Thursday, January 14, 2016

Washington Post asks if squirrels are a bigger threat to power grids than terrorists or hostile foreign states; is this playing Jonathan Swift?

On p. A14 of the Washington Post, Thursday January 14, 2016, Andrea Peterson writes a sidebar story, “To protect the power grid, better watch the rodents”, or “Are squirrels a bigger threat to the power grid than hackers?
I can remember a big afternoon outage in north Arlington around 2010, on a clear, calm day, when the explanation as “animal on a power line”.  And the big outage in the northeast in August 2003 was due to bizarre accidents in Canada and Ohio.

The article points out that the recent incident in the Ukraine (Jan. 6 story) is the first known major cyber attack on a power grid.

However, as I have documented on the Book Reviews blog (most recently January 10, where I reported a conversation with CNN’s Tom Foreman on the subject) potentially existential threats exist from terror EMP attacks (which can be nuclear or conventional), very large solar storms, and (I think less likely) organized cyberwar (the subject of Ted Koppel’s recent book “Lights Out”).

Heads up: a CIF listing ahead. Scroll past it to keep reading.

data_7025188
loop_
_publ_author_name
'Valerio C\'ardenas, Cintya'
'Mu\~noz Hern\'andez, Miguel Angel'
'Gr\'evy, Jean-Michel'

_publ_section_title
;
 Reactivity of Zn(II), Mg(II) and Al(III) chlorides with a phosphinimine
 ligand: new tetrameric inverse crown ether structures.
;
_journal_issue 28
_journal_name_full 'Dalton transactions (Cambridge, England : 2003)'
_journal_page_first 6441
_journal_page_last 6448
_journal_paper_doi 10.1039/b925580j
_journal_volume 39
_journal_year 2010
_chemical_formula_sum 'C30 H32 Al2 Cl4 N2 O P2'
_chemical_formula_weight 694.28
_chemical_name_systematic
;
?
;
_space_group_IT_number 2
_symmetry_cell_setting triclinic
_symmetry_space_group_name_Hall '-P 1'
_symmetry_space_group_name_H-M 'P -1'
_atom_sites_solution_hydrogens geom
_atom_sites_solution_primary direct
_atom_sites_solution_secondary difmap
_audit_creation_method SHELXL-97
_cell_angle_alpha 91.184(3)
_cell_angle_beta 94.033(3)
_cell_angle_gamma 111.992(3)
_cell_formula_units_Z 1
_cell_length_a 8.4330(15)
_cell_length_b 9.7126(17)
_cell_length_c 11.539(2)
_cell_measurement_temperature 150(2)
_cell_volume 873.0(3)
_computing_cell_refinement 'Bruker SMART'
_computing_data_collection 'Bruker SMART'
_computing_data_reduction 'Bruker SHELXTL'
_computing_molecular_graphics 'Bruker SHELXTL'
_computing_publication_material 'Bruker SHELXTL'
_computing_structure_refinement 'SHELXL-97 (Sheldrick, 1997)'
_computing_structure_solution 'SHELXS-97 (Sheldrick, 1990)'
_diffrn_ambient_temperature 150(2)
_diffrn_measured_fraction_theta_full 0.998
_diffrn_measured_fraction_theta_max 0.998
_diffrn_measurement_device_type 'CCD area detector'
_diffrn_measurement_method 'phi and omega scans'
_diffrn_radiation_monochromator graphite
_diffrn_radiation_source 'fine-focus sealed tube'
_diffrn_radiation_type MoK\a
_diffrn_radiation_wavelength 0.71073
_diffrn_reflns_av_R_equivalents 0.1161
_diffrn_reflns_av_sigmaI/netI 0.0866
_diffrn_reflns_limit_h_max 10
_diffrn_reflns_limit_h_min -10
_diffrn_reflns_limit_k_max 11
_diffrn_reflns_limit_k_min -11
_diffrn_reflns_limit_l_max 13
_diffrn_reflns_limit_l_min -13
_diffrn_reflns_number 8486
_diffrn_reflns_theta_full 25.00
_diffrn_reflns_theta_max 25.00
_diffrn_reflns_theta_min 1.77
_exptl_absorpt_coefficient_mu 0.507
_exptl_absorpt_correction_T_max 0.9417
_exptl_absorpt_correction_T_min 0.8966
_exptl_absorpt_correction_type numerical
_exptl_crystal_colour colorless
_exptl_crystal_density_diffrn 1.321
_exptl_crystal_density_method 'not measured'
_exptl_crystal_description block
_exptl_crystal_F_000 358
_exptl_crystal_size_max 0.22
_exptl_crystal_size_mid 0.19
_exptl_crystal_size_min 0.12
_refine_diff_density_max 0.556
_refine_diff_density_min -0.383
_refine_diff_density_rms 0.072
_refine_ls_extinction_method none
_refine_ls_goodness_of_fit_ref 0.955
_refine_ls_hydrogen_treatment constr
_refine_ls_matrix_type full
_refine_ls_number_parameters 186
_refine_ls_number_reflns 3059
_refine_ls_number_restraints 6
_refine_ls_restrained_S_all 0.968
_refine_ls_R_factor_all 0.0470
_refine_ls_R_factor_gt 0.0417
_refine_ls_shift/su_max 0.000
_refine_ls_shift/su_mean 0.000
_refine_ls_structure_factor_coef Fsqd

Peterson’s story says that the threat to the grids does get discussed on Capitol Hill.  A major issue is that most large transformers are made overseas and are not easily transported.  (This was even a problem in Virginia restoring power in some areas in 2003 after Hurricane Isabel.)  The major news outlets, including the Washington Post (not just The Washington Times) and New York Times (as well as CNN, NBC, ABC, CBS, Fox, Vox, etc) ought to start covering the issue systematically.  The Cato Institute should have a forum on it.  Innovation (like some proposals of Taylor Wilson) and investment (like libertarian Silicon Valley investor Peter Thiel) become relevant.
In the meantime, it’s interesting how sudden drops in oil prices (and deliberate overproduction by some non-democratic countries) can be almost as disruptive economically as were the shortages and embargoes of the 1970s.  But I’d take oversupply any day over scarcity.

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